“I have my own reasons for being involved in mental health – what happened to me and my mother when I was younger. It all comes back down to mental health.”
William talked about how the death affected him to help a women whose husband and son died
In what appeared to be a veiled reference to his brother’s admission that he had been close to a complete breakdown on numerous occasions, the Duke of Cambridge said: “The more we have influential and very important people speaking about their issues and their battles, the better.”
Earlier chatting informally to some of the participants about the battles they have all faced with depression, anxiety, grief or other issues, the second in line to the throne made what appeared to be another reference to Harry.
“As we have seen, a lot of it is left from when you are young. It’s a crucial area.”
In his speech on stage, William told the runners who appear in the documentary starting at 9pm on BBC One tomorrow: “I’m just so proud of what you have all achieved there.”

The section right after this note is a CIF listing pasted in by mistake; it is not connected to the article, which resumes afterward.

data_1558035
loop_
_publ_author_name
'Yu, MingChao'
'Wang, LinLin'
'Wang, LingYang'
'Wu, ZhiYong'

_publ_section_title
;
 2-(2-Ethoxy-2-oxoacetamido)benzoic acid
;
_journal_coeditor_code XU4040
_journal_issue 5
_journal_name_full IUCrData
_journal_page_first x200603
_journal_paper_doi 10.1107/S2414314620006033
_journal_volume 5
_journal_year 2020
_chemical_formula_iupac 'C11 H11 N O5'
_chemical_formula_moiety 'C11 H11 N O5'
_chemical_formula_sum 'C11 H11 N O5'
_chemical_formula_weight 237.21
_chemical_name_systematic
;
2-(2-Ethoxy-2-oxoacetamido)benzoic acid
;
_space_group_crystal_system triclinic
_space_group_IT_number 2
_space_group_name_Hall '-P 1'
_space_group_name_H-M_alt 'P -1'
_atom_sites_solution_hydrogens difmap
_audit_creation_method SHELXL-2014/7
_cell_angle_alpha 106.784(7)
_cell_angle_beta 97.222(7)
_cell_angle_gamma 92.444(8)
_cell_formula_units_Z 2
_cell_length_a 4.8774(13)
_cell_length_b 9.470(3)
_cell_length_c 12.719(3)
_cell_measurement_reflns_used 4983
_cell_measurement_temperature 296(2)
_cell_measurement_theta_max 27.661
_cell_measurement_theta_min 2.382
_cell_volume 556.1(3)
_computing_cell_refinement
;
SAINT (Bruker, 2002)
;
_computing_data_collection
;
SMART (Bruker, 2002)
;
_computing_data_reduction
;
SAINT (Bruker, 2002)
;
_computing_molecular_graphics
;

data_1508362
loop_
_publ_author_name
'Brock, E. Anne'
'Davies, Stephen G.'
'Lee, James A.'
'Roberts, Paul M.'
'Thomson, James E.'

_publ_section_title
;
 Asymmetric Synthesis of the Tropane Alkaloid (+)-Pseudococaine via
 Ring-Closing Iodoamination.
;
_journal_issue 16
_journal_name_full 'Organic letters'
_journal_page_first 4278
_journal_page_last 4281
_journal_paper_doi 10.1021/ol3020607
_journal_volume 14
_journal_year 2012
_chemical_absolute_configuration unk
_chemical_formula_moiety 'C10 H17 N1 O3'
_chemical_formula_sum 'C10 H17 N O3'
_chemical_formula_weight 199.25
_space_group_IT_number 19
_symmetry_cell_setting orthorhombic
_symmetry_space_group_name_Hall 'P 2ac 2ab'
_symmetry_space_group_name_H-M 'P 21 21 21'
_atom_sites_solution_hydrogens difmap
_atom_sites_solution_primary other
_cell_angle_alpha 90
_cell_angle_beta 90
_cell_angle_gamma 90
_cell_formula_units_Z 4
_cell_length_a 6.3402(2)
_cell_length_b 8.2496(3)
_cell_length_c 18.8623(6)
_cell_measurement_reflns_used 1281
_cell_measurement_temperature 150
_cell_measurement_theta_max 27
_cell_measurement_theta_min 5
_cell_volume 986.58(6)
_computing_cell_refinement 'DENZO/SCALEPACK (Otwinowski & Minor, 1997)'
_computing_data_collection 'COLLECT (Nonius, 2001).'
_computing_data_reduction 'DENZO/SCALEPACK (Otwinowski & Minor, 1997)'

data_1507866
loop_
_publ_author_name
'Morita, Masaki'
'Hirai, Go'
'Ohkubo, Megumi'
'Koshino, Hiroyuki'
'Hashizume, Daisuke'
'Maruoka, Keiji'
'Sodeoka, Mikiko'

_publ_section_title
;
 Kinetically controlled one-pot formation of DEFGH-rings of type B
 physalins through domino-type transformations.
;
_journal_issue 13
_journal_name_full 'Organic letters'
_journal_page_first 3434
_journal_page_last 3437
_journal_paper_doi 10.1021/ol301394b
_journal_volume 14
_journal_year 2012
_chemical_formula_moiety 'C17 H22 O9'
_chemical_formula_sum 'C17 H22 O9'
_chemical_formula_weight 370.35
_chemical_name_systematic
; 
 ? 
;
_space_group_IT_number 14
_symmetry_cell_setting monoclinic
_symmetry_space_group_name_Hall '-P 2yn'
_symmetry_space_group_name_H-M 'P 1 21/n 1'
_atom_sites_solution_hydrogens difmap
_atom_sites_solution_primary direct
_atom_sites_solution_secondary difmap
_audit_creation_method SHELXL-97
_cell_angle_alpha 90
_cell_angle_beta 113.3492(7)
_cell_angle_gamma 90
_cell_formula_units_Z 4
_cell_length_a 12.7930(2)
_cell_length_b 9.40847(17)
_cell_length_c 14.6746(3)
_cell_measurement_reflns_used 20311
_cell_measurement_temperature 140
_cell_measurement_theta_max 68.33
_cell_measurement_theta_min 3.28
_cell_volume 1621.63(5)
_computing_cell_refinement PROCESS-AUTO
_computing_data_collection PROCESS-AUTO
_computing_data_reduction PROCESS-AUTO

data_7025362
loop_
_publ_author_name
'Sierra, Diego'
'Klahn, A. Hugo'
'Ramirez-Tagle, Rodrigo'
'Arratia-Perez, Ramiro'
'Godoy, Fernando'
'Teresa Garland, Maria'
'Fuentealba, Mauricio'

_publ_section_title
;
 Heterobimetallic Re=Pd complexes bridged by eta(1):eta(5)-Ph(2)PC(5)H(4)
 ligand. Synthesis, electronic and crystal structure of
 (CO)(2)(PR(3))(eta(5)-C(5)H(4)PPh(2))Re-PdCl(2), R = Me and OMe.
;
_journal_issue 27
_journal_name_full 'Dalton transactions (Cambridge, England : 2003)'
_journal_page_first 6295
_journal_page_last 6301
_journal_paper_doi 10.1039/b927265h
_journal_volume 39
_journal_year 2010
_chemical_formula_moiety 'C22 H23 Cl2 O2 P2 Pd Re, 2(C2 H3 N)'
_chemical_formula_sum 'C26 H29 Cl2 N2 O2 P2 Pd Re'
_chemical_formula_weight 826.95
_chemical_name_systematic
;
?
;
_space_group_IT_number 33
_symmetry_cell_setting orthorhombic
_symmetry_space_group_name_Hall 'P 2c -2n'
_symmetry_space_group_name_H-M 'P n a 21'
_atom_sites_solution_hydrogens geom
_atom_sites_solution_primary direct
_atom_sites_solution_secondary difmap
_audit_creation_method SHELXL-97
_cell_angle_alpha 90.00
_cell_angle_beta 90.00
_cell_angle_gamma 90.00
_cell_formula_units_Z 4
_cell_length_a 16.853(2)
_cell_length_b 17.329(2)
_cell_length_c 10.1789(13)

He told his audience: “I really think this is a pivotal moment in the change in mental health. I really feel we are on the cusp of something big.”
Among the other runners were Jake Tyler, 31, from Brighton and Sam Tewari, 27, from Cleckheaton, West Yorkshire, who have both spent the past 20 weeks being filmed training and talking about battling their own personal demons.
The royal trio will run for Heads Together in this Sunday’s London Marathon
Mr Tyler has already walked 1,500 miles around half of Britain, going from Brighton to Stoke via national parks to raise funds for the Mental Health Foundation, and plans to do the second 1,500 miles after taking a winter break to take part in the programme.
He decided to take time out after suffering a meltdown while running a bar in Shoreditch, east London.
“I have always suffered with depression and became suicidal when I was working there. It was the first time that I had ever realised that I needed help.”
Mr Tewari, a former music industry executive with Sony Records, said his problems with depression and addiction stemmed from his childhood.
He said: “My dad suffered with addiction all his life. When he passed away, it hit me like a tonne of bricks.”
Both said that taking part in the programme and training for the marathon had helped them come to terms with their mental health problems.
Mr Tewari said: “After going through all of this, we just have to run it on Sunday now.”
Source : EXPRESS